My actions at the time were acerbic and hyperbolic - but like I said, I didn't know what else to do. I stand by my article, and my quote, but would like to make the point - which I made to your reporter - that if I had the chance to handle it differently I would have. It was a proper forum for my opinions, but the word "liar" should not be thrown around so lightly.

I was not the editor, but rather, the views (editorial) editor. And afterwards, I enjoyed a more collegial - if strained - relationship with Lefton and the administration. That being said, his actions were wrong - and it appears, continue to be so. Example - the closure of the prestigious (but unprofitable) School of Engineering in the face of Hurricane Katrina's budget shortfall, shortly before Lefton left the university. But overreaction is not the answer. Meaningful debate is.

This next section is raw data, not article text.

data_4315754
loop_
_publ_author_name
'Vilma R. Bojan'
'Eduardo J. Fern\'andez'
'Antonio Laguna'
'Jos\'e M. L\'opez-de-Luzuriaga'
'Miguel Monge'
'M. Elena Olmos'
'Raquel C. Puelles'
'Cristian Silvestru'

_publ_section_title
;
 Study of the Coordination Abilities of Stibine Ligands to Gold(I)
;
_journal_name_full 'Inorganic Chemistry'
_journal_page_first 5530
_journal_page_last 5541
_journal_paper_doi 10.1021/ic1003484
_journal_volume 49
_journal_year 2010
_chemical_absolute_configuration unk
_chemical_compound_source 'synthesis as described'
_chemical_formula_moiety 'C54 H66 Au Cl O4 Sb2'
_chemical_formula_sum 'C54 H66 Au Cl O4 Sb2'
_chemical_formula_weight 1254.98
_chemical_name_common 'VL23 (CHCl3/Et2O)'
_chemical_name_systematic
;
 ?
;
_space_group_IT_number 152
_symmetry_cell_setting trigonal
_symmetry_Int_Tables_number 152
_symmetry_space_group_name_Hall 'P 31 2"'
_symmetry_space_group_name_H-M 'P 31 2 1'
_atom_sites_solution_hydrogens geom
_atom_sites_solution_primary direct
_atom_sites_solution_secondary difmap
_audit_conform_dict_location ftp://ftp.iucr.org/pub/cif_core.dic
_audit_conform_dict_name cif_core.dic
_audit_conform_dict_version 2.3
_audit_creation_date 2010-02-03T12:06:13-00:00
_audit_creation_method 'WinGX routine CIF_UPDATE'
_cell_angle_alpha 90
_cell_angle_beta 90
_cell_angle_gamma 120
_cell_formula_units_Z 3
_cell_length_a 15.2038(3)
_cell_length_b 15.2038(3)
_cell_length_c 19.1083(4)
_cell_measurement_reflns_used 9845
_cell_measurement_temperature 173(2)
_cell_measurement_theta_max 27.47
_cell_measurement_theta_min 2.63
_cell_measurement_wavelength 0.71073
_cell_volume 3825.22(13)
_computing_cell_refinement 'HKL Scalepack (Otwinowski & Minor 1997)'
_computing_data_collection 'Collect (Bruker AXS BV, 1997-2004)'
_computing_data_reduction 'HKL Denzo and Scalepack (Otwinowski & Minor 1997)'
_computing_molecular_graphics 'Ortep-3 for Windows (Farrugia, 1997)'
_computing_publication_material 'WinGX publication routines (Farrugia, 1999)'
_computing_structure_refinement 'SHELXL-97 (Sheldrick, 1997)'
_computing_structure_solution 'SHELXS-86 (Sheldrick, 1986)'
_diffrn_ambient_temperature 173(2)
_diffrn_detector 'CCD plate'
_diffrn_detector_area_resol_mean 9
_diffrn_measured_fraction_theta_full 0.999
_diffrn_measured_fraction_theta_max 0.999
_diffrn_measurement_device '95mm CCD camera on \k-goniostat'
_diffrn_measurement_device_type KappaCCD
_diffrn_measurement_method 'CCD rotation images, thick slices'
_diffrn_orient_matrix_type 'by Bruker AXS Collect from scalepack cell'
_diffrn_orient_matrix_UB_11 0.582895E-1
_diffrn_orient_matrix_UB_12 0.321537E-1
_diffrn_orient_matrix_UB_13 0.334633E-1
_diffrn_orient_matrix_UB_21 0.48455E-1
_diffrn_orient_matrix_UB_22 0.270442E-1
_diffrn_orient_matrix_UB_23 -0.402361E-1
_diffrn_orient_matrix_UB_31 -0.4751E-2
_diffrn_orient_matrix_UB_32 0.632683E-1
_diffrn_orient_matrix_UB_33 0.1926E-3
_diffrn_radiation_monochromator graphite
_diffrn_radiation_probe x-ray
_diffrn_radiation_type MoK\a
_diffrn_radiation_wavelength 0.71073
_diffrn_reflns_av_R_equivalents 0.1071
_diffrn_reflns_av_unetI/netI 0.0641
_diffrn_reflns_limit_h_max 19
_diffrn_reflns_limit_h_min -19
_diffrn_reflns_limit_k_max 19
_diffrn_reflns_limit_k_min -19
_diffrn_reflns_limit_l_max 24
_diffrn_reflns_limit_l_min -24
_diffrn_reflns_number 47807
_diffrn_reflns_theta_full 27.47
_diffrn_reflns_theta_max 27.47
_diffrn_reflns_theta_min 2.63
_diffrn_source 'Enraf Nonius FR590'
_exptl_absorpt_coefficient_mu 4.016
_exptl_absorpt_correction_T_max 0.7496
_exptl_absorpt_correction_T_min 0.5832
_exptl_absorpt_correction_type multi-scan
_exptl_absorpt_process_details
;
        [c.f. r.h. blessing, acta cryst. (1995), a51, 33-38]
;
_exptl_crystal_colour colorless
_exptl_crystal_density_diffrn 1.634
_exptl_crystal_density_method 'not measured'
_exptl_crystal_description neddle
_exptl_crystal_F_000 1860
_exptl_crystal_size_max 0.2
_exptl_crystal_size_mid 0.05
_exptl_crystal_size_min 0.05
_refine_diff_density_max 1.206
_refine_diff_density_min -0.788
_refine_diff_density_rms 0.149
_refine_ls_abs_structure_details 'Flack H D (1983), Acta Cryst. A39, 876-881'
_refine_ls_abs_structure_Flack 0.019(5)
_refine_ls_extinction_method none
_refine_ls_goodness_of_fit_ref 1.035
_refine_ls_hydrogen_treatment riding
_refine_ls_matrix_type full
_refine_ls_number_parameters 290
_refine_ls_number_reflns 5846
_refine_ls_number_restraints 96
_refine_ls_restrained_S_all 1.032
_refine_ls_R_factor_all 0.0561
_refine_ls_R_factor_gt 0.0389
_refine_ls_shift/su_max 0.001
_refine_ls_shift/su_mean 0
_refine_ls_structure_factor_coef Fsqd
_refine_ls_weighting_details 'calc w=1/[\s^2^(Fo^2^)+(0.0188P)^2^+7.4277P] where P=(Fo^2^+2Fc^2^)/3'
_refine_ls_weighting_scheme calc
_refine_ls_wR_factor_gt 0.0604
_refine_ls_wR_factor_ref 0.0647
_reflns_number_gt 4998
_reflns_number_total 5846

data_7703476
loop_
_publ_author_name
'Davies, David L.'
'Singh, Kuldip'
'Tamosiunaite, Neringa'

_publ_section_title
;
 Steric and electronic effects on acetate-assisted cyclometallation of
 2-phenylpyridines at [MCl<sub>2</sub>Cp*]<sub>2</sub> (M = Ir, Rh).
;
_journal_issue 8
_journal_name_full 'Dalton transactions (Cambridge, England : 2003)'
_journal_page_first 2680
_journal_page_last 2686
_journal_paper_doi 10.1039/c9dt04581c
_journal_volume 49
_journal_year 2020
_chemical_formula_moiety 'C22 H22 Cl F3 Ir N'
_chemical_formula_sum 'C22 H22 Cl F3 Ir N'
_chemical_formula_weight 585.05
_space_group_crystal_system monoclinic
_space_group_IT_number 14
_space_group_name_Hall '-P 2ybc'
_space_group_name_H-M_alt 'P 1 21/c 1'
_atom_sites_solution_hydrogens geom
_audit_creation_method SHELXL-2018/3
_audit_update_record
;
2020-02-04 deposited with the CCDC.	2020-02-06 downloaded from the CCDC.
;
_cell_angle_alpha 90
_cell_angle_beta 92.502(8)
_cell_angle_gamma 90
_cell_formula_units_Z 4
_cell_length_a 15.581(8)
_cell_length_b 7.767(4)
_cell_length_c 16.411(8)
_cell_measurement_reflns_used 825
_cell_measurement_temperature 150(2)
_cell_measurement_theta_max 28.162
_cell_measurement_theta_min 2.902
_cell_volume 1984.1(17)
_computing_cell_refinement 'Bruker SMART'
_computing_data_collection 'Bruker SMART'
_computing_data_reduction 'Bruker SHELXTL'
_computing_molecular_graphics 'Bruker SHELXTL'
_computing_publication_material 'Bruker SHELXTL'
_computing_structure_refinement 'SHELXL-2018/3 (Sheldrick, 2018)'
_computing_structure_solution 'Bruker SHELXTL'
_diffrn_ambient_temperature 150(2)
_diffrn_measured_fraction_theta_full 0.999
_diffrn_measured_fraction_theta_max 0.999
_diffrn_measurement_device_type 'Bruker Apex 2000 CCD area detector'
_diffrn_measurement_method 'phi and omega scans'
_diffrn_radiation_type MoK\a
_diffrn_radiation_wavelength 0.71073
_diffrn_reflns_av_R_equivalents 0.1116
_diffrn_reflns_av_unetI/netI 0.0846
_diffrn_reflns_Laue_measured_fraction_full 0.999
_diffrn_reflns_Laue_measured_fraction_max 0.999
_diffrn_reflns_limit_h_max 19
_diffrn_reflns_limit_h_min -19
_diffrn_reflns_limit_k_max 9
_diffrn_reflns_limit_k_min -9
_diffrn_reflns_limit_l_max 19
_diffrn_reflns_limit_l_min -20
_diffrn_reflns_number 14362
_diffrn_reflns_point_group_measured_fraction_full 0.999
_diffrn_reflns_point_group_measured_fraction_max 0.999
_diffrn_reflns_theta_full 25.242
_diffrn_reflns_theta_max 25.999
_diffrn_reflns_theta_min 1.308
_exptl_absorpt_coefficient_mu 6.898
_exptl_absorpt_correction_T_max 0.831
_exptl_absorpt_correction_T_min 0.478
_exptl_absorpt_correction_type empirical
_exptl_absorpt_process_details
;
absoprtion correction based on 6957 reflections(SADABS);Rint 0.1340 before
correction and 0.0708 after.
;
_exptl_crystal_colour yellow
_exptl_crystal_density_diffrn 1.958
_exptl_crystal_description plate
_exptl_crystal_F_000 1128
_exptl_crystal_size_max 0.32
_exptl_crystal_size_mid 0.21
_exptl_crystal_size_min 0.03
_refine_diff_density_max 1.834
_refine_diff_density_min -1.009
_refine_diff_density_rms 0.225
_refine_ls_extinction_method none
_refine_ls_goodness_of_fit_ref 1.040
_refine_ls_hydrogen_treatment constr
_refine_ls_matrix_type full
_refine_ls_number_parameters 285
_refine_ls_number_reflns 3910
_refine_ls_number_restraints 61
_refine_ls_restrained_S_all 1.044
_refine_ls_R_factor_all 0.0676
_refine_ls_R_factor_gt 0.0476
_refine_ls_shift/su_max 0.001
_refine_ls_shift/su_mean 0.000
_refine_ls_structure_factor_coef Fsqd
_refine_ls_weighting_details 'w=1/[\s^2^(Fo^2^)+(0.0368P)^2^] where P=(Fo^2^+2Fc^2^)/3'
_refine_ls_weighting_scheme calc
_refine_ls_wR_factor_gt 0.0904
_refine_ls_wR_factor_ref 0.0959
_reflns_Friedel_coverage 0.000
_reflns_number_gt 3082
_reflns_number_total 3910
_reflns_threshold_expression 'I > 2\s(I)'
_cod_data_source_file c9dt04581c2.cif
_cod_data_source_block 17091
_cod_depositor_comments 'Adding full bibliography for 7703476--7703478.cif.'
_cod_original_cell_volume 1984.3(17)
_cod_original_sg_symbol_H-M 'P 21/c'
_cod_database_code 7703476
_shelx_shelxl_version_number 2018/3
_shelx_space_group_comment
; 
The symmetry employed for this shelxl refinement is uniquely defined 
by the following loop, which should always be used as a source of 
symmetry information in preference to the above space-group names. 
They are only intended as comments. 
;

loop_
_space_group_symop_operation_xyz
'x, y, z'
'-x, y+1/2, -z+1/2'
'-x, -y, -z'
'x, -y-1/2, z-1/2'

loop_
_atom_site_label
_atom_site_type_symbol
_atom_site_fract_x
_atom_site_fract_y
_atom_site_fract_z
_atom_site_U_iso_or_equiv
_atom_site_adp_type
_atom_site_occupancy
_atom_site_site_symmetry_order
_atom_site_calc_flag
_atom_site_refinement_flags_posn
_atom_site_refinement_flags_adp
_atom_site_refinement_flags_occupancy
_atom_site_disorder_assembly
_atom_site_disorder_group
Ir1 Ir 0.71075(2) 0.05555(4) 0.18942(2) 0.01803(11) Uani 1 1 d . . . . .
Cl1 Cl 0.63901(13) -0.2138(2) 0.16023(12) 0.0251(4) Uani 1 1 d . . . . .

-Jonathan Stroud
BSE, Biomedical Engineering
Tulane University School of Engineering
former views editor, Tulane Hullabaloo

Sigh. Anyway, there I am, in print, for better - or worse. You decide.

Wednesday, February 07, 2007

The Friendly-Fire Video

Murder Capital of America: The Big Easy

New Orleans proudly regains its old reputation, post-Katrina, as a bad bad city filled with bad bad men, killing each other, mostly black. Front page of the NYT. A lone pastor has had "ENOUGH" as evidenced by the awesome campaign he is mounting in an attempt to regain some neighborhoods and souls.